Can’t Get a Full Night’s Sleep? Try a Nap

You can’t overestimate the importance of adequate sleep for our health. While sleep scientists might not have every mystery solved just yet, one thing’s for certain — proper sleep quality is necessary for adequate immune function, adequate gut function, and adequate ability to cope with the trials of every day life.

Have you ever found yourself irate or in tears over nothing after a poor night’s sleep? New parents know that after multiple sleepless nights, even buttoning a shirt or tying a shoe can be a challenge, not to mention arguing with a coworker or getting stuck behind someone in traffic driving 4 miles an hour. Without sleep, our stress levels go through the roof. Sleep allows our physical body and emotional selves to reset and restore. It boosts our immune system and protects us from microbial invaders on multiple levels.

But what happens if you just can’t get enough sleep? Whether it’s every once in a while or a chronic problem, we’ve all experienced this one way or another. While the days of all-night study sessions and final papers are behind most of us, aren’t there some nights where you just toss and turn all night, never feeling fully asleep? Do you stay up late with the TV on, bright light blasting in your face, only to wake up completely exhausted the next morning?

image sourced from Creative Commons

image sourced from Creative Commons

Try a Nap

Napping isn’t just for pets and babies. We all need a nap now and then, and a recent study now validates that need with some interesting findings. The Journal of Clinical Endocrinology and Metabolism has just released a pretty promising study showing the beneficial effects of a 30 minute nap. The saliva of subjects allowed just two hours of sleep indicated lower levels of a protective protein interleukin-6 (antiviral hormone) and higher levels of norepinephrine, one of the first chemicals released during the fight or flight response. Subjects were again allowed only 2 hours of sleep at night, but the following day allowed two 30 minute naps. Both hormonal levels were restored to normal after the naps.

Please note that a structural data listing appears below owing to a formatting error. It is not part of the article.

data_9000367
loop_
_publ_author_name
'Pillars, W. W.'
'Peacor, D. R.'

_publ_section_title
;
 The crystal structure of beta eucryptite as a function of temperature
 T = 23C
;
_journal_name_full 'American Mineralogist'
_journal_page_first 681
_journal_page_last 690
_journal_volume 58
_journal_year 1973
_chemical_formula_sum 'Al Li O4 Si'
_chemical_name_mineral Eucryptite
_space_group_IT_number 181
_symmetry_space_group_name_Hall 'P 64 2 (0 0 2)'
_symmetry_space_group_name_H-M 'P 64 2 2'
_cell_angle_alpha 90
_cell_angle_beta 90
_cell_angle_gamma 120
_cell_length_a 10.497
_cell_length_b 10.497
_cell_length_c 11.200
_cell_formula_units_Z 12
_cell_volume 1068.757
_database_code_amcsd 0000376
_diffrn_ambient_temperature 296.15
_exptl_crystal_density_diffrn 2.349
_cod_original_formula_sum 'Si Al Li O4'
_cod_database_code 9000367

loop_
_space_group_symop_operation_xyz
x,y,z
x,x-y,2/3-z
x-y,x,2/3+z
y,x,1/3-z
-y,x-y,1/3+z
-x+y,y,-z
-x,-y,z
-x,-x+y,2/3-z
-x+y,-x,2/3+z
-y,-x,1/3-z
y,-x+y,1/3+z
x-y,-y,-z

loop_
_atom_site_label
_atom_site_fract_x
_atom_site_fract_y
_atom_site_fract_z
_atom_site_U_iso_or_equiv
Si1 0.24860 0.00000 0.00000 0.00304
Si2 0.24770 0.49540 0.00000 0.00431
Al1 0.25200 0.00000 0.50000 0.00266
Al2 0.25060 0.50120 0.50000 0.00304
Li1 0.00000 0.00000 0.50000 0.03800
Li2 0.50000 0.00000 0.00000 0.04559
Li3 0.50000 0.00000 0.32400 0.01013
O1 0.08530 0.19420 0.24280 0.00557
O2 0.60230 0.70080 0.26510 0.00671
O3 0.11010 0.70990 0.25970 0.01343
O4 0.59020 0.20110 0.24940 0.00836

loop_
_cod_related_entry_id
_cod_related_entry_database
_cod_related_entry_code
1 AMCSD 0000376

While more research needs to be done, this study provides great evidence that napping can counteract the negative effects of poor sleep quality/quantity. For those with chronic sleep troubles, or even those with challenging schedules (like shift workers), napping could help bolster the immune system and regulate hormonal levels that are disrupted by poor sleep.

Read the full study here to learn more about this promising research.

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